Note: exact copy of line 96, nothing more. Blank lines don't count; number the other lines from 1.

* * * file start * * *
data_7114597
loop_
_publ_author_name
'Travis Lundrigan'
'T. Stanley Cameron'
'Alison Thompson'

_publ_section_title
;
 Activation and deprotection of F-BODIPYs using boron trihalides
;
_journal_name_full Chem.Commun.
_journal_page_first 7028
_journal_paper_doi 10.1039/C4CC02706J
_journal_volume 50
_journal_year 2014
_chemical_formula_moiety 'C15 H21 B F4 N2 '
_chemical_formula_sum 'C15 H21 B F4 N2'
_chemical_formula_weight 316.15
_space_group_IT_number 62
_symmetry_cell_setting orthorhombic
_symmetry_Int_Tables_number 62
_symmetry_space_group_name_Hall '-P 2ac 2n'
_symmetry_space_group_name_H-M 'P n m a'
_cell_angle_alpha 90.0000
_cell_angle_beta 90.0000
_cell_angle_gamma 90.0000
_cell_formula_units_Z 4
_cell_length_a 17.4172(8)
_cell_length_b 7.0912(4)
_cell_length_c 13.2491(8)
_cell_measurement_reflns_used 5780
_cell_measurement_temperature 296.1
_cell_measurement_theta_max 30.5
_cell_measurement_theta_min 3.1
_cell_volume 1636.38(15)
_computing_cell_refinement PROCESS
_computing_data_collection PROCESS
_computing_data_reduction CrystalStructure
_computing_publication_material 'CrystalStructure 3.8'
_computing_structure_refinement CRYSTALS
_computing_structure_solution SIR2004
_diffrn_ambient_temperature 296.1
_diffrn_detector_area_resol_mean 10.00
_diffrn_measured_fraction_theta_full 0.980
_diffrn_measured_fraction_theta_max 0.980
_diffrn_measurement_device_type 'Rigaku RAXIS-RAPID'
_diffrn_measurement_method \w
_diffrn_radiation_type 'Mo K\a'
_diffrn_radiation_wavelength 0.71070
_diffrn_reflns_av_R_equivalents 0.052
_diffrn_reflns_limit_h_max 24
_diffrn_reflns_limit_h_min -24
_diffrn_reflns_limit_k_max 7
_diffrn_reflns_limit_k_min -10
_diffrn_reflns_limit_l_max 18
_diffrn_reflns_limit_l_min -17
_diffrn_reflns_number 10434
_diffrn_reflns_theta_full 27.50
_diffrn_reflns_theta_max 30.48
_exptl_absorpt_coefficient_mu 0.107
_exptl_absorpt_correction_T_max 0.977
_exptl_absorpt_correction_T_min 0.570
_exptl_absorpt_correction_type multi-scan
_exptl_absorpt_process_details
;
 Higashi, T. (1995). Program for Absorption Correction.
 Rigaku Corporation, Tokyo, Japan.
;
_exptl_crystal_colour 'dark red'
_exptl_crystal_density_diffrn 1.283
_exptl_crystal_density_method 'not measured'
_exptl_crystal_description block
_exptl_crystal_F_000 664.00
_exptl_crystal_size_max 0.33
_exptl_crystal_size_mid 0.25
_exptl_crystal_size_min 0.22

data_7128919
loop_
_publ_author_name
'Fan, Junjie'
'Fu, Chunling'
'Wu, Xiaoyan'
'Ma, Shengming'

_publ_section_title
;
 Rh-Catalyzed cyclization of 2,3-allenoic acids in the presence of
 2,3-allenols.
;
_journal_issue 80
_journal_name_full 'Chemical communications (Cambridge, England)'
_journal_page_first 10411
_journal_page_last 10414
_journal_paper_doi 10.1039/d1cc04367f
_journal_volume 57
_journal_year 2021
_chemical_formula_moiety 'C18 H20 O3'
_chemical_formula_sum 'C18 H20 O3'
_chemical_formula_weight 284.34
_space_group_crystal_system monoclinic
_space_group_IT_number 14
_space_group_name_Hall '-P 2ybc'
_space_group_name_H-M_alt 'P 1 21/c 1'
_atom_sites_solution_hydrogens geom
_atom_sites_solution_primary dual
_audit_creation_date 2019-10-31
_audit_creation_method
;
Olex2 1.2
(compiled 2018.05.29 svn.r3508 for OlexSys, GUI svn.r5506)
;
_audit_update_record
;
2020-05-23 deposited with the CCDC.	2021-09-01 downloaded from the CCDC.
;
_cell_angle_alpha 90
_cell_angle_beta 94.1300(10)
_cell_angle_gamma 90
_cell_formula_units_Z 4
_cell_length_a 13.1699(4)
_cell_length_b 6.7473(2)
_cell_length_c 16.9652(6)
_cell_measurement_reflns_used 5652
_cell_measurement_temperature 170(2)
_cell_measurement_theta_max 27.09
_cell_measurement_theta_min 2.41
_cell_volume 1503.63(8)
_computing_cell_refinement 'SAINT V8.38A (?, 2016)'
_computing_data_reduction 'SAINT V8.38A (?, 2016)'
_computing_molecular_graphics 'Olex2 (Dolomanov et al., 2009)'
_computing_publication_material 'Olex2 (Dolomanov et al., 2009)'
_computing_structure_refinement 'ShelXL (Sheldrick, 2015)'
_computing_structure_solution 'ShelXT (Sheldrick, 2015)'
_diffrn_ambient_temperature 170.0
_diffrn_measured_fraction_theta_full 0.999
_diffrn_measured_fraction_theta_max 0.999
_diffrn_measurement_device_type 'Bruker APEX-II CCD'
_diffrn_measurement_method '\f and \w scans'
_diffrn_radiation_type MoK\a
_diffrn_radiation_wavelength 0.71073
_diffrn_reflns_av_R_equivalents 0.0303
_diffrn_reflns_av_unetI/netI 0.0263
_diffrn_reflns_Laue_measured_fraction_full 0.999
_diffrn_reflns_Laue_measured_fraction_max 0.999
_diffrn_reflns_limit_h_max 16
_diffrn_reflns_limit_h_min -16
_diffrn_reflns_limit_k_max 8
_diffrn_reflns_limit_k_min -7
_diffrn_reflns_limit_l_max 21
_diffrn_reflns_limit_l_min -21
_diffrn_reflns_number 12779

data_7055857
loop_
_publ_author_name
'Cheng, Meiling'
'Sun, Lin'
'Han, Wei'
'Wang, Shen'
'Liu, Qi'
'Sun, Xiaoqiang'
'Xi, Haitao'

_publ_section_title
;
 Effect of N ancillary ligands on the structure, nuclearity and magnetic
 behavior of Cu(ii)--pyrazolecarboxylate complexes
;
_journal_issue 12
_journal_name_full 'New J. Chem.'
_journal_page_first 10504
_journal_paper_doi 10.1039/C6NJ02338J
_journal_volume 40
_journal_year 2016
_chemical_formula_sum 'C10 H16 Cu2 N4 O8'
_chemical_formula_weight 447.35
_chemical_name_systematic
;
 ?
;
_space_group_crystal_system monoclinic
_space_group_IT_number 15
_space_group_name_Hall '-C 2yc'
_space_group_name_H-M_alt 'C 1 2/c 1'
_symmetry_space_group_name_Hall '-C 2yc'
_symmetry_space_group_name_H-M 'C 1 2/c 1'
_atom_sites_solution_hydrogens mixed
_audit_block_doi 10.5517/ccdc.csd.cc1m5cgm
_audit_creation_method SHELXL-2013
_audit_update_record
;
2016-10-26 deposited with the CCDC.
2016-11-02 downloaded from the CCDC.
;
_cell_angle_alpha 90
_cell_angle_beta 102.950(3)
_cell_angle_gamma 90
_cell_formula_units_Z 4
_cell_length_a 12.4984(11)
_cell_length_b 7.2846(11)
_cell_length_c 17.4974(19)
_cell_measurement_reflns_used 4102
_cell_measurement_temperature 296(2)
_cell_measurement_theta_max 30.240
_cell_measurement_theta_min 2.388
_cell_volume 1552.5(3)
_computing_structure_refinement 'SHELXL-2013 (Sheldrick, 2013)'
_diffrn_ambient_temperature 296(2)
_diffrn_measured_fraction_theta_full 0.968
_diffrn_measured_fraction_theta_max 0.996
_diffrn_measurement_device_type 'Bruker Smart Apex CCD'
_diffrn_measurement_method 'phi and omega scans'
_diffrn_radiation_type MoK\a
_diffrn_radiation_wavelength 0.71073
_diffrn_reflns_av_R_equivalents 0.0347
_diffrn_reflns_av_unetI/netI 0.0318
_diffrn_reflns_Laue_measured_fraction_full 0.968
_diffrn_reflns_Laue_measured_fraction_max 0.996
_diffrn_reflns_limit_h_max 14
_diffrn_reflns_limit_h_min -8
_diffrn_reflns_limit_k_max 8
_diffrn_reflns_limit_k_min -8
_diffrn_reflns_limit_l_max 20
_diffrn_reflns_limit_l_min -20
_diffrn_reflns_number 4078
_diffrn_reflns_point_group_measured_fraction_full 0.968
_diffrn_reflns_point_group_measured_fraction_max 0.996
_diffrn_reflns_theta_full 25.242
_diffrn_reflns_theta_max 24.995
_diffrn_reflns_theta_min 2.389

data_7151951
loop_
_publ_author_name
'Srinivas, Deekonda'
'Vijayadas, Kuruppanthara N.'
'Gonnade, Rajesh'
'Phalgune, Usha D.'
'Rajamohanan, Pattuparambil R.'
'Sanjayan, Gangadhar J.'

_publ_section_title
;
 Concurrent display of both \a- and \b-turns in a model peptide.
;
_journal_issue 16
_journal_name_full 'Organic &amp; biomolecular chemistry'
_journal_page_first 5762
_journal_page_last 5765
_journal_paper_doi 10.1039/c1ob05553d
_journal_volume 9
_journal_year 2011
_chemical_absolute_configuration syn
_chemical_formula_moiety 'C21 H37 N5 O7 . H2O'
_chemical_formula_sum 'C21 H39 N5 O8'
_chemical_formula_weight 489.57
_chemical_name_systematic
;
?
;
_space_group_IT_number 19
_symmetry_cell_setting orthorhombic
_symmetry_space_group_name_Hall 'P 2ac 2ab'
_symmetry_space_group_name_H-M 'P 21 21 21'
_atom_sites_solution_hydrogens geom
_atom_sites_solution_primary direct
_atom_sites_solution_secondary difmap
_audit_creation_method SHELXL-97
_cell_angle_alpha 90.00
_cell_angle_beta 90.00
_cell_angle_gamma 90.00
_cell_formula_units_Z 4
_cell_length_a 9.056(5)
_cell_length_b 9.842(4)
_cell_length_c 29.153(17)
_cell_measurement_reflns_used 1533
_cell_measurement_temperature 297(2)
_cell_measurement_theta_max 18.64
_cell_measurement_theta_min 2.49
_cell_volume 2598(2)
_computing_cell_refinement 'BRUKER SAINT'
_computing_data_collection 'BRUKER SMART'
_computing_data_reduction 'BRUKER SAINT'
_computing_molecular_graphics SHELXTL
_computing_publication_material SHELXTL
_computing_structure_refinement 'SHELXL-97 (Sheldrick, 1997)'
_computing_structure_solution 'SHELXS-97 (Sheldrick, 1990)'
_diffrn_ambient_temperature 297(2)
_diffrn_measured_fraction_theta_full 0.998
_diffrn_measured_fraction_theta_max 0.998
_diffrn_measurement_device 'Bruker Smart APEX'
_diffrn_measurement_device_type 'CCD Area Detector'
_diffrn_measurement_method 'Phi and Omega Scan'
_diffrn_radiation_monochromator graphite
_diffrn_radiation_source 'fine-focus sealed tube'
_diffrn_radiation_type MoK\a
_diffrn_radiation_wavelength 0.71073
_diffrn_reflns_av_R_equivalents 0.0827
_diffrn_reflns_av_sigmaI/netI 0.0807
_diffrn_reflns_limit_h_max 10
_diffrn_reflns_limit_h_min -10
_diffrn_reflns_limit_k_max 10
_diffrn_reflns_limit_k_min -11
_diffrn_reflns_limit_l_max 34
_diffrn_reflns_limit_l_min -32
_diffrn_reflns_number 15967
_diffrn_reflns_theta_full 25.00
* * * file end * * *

_chemical_formula_moiety 'C18 H20 O3'